A skylight is an integral part of the building envelope, controlling the movement of moisture and air. Photos: FGIA

ASTM E1300 supplies load resistance charts for a glass probability of breakage of eight per 1000, as this is considered practical and reasonable for most glass applications. The designer should aim for a low probability of breakage, but if breakage does occur, the consequences must be acceptable.

ASCE/SEI 7 lists formulas for calculating the equivalent combined pressure due to a combination of dead, wind, snow and other loads, as does Chapter 24 of the IBC. For common shapes of buildings, background guidance on design wind velocities may be found in ASCE/SEI 7 — with a caveat: buildings of unusual shape or geometry may render that standard inadequate for defining loads on sloped glazing and skylights.

Load Duration

The strength of glass is a function of load duration. Long duration loads, or any load lasting approximately 30 days, such as snow loads, must be treated differently than short duration loads, defined as any load lasting three seconds or less, such as wind loads.

Surface Damage

Mechanical damage to the surface of glass, as opposed to weathering, can cause a significant reduction in glass strength.

Thermal stress happens where there is a mix of heavy sunlight and shade. Glass must accommodate these changes. Photo: CrystaLite

Flat glass surfaces inherently have numerous, randomly occurring, microscopic flaws, resulting in widely varying strengths among otherwise identical lites. (A lite is a pane of glass or an insulating glass unit used in a window, door, tubular daylighting device, roof window, secondary storm product or unit skylight.)

So, the strength of glass exposed to transient and static loads must be analyzed on a statistical basis. This may be expressed in various ways, one of which is the coefficient of variation, a measure of the distribution of the glass strength for a large number of lites. It is influenced by the degree of heat treatment of the glass, being highest (0.25) for annealed and lowest for fully tempered glass (0.10) due to surface compression of the latter. This minimizes the tendency of surface flaws to propagate under load and cause glass breakage.

Impact From Wind-Borne Items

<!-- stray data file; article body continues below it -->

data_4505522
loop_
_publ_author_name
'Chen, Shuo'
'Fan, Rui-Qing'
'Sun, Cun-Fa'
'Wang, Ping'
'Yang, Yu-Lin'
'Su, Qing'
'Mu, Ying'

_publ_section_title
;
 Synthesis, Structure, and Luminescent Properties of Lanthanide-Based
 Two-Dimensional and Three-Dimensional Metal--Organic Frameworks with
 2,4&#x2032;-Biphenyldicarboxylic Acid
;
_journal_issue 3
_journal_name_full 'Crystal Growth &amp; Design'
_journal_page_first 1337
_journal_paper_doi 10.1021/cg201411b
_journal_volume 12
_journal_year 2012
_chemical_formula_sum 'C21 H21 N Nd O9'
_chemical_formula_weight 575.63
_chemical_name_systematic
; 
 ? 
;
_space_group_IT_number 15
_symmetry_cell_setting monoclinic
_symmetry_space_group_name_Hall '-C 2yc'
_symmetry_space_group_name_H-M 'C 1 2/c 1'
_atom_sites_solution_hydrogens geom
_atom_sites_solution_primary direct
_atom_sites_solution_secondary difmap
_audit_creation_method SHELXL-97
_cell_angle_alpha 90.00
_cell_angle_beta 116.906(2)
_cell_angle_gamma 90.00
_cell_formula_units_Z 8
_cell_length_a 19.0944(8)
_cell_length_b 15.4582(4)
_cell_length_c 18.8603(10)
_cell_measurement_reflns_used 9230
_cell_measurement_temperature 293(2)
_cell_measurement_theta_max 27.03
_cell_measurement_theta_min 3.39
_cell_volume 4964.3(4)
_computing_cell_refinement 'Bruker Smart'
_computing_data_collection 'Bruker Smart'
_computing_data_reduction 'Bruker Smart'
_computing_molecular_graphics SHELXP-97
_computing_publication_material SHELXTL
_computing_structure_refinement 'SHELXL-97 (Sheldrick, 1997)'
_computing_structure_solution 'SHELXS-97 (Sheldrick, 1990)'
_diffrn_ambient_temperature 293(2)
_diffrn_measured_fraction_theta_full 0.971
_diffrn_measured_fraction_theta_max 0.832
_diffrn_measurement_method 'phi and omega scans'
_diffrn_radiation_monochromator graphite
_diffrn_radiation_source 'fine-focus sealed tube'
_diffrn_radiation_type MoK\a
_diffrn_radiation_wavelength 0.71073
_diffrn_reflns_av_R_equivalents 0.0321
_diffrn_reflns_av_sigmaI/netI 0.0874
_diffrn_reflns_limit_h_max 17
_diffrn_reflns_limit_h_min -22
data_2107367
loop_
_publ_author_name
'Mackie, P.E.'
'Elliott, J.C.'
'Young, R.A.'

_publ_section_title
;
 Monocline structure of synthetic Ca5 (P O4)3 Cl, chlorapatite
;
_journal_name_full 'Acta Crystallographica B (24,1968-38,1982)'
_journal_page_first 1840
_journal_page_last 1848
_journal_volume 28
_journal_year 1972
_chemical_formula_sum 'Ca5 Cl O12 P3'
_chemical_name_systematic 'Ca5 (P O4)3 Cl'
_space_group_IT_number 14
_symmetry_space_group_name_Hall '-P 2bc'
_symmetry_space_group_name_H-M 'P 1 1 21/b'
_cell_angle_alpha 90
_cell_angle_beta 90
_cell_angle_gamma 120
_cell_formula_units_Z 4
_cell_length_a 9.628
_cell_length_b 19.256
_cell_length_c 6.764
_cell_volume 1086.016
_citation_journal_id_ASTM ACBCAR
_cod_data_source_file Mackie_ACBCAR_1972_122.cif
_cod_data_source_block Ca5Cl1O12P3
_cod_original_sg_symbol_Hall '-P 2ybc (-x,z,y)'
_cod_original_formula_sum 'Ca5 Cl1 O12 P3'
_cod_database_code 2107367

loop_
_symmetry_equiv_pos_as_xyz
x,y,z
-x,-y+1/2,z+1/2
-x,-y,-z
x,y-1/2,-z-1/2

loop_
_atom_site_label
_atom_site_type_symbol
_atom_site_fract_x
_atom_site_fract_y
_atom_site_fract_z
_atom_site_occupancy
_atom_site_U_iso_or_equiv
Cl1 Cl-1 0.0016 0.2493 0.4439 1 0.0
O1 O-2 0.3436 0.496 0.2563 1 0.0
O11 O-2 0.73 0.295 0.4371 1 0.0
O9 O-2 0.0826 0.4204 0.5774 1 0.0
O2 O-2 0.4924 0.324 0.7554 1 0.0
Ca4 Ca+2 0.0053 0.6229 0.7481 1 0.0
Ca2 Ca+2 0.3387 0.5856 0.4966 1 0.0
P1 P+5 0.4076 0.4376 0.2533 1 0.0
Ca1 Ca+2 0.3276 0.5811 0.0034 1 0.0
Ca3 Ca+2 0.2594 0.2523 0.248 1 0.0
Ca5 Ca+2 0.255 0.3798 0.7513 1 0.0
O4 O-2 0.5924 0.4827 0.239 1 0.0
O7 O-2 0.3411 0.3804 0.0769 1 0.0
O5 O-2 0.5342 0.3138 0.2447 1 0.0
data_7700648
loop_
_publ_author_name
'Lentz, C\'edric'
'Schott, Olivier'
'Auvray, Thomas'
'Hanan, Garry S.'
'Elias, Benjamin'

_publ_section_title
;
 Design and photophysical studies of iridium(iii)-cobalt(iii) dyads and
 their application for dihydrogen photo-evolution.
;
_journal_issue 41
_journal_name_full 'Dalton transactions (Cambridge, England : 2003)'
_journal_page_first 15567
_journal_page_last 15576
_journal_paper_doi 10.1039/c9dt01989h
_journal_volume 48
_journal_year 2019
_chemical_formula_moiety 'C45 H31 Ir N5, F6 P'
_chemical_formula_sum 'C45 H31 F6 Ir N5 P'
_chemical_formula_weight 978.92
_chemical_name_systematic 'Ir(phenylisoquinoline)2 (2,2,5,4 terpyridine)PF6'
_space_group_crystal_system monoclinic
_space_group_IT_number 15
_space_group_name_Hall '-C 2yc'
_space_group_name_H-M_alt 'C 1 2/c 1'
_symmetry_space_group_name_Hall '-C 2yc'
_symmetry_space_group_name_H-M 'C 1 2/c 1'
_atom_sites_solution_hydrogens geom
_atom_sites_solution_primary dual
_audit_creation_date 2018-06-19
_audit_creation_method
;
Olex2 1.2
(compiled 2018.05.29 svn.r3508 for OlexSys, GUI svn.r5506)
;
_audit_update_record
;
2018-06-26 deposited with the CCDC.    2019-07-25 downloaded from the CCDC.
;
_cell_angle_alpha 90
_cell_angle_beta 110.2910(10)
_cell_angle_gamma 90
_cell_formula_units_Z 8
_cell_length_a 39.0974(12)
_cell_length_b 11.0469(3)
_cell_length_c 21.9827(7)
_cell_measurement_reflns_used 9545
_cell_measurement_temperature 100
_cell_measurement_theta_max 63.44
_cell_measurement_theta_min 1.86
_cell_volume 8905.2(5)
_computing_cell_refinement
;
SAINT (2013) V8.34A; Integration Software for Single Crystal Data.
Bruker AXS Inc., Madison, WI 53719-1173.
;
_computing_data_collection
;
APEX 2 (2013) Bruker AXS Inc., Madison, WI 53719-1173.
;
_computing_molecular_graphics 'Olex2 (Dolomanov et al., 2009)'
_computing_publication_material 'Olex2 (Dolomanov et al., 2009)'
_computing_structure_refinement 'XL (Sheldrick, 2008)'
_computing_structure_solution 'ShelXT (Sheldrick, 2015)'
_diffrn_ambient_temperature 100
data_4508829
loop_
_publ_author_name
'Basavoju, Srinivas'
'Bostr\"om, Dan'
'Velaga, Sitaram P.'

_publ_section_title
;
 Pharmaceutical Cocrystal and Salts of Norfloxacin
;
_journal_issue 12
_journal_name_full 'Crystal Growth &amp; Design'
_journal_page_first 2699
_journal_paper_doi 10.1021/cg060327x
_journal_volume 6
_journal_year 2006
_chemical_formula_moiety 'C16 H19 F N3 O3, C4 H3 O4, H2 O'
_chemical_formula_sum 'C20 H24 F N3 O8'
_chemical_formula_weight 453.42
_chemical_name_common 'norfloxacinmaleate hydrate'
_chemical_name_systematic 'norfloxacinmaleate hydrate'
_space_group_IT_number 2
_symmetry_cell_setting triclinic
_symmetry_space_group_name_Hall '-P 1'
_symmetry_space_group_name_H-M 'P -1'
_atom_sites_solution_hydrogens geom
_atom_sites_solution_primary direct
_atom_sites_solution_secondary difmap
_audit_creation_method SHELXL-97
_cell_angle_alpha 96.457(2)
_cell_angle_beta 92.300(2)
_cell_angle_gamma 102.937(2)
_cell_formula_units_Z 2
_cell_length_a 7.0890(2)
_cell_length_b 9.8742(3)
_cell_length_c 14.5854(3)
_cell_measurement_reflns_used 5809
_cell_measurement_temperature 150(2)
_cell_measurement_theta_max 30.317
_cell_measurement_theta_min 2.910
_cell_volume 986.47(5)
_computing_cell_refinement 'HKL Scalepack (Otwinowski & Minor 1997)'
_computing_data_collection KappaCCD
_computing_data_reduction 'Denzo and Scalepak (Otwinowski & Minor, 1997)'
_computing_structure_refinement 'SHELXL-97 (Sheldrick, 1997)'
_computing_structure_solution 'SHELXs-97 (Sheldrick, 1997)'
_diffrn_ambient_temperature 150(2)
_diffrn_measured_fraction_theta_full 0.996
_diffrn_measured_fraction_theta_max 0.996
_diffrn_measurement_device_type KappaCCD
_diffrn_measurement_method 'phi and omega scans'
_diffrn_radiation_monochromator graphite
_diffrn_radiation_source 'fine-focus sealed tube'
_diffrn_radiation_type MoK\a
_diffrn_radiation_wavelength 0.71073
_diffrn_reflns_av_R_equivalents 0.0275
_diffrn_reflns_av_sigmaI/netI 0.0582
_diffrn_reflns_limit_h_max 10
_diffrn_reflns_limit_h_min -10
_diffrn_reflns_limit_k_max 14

Limiting deflection of the frame is important. Care should be taken not to bow or distort the frame due to over-compaction of insulation. Photos: FGIA

The ability of fenestration of all types to resist such impacts is especially important in areas where high wind events, such as hurricanes, regularly occur. Building codes or other regulations in these areas frequently require that fenestration products either be rated as impact-resistant or be protected by impact-resistant devices. Resistance to hail impact — especially applicable to skylights — is a special case of impact resistance. Here, FM 4431, “Approval Standard for Skylights,” is often the governing standard.

Thermal Stress

Differential thermal expansion between framing and glazing, as well as between exposed and shaded areas of a given lite, must be accommodated through appropriate glass bite dimensions and selection of proper sealant, as well as glass type. For most orientations, the temperature that sloped glass may reach is usually higher than for vertical glazing due to the sun’s radiation being oriented more directly to the glass surface. Consequently, thermal stresses created in the glass most often require heat treated glass (heat-strengthened or fully tempered).

Edge Strength

Both the design of the skylight system and the integration into the structure of the building take careful consideration to ensure water is controlled and drained away properly. It is imperative in all glazing systems that water infiltration and condensation be drained or weeped away from edges of the glass and away from the skylight system.

The quality of the glass cutting and the edge finish are critical variables. For example, good quality, clean cut glass edges have an average strength of about 4650 psi (32 MPa) and a predicted failure of 1 percent at about 2,400 psi (16 MPa). For very poorly cut, nipped or damaged edges, the average strength may be in the range of 1,200-1,500 psi (8-10 MPa).

Frame Deflection Limits

A supported glass edge should have an edge deflection limited by the framing member to no greater than L/175 where “L” is the length of the glass edge and the deflection is determined by the displacement of the framing member along the edge.

Water Drainage

It is imperative in all glazing systems that water infiltration and condensation be drained or weeped away from the edges of the glass. This is to prevent detrimental freezing of the water or deleterious effects of moisture on edge seals of insulating glass, or possible debonding of interlayer material in laminated glass. The framing system must always drain the water from the lowest point of the glazing channel and the lowest point of the framing system.

All these design considerations and more, as well as guidance in applying them, are detailed in AAMA GDSG-1, Glass Design Guide for Sloped Glazing and Skylights, published by the Fenestration and Glass Industry Alliance (FGIA). Other published FGIA resources include the following.

  • AAMA SDGS-1-89, “Structural Design Guidelines for Aluminum Framed Skylights”